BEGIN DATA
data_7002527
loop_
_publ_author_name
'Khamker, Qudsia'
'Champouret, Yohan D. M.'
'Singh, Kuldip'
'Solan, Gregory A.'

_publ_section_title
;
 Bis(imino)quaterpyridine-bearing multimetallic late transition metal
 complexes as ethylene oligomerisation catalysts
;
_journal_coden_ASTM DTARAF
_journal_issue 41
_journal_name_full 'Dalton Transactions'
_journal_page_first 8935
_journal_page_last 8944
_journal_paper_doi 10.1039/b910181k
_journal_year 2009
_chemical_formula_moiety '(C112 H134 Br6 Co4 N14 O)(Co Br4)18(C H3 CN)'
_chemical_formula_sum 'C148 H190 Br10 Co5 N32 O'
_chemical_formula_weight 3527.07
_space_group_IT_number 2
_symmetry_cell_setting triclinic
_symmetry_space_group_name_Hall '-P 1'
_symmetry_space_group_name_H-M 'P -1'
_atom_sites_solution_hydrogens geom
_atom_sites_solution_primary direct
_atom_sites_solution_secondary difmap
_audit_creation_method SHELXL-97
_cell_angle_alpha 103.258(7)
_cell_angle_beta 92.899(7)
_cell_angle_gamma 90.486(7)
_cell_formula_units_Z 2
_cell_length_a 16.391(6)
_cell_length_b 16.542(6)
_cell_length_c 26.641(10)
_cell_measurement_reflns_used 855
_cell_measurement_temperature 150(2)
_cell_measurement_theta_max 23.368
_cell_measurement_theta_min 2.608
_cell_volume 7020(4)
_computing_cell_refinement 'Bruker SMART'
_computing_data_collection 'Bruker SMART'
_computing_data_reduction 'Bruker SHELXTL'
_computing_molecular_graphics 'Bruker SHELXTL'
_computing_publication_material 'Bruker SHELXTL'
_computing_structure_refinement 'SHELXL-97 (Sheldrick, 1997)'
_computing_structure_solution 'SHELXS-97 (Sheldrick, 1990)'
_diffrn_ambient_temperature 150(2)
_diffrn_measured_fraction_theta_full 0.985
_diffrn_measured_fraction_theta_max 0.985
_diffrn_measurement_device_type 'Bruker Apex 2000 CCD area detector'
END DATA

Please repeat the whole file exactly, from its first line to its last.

data_7002527
loop_
_publ_author_name
'Khamker, Qudsia'
'Champouret, Yohan D. M.'
'Singh, Kuldip'
'Solan, Gregory A.'

_publ_section_title
;
 Bis(imino)quaterpyridine-bearing multimetallic late transition metal
 complexes as ethylene oligomerisation catalysts
;
_journal_coden_ASTM DTARAF
_journal_issue 41
_journal_name_full 'Dalton Transactions'
_journal_page_first 8935
_journal_page_last 8944
_journal_paper_doi 10.1039/b910181k
_journal_year 2009
_chemical_formula_moiety '(C112 H134 Br6 Co4 N14 O)(Co Br4)18(C H3 CN)'
_chemical_formula_sum 'C148 H190 Br10 Co5 N32 O'
_chemical_formula_weight 3527.07
_space_group_IT_number 2
_symmetry_cell_setting triclinic
_symmetry_space_group_name_Hall '-P 1'
_symmetry_space_group_name_H-M 'P -1'
_atom_sites_solution_hydrogens geom
_atom_sites_solution_primary direct
_atom_sites_solution_secondary difmap
_audit_creation_method SHELXL-97
_cell_angle_alpha 103.258(7)
_cell_angle_beta 92.899(7)
_cell_angle_gamma 90.486(7)
_cell_formula_units_Z 2
_cell_length_a 16.391(6)
_cell_length_b 16.542(6)
_cell_length_c 26.641(10)
_cell_measurement_reflns_used 855
_cell_measurement_temperature 150(2)
_cell_measurement_theta_max 23.368
_cell_measurement_theta_min 2.608
_cell_volume 7020(4)
_computing_cell_refinement 'Bruker SMART'
_computing_data_collection 'Bruker SMART'
_computing_data_reduction 'Bruker SHELXTL'
_computing_molecular_graphics 'Bruker SHELXTL'
_computing_publication_material 'Bruker SHELXTL'
_computing_structure_refinement 'SHELXL-97 (Sheldrick, 1997)'
_computing_structure_solution 'SHELXS-97 (Sheldrick, 1990)'
_diffrn_ambient_temperature 150(2)
_diffrn_measured_fraction_theta_full 0.985
_diffrn_measured_fraction_theta_max 0.985
_diffrn_measurement_device_type 'Bruker Apex 2000 CCD area detector'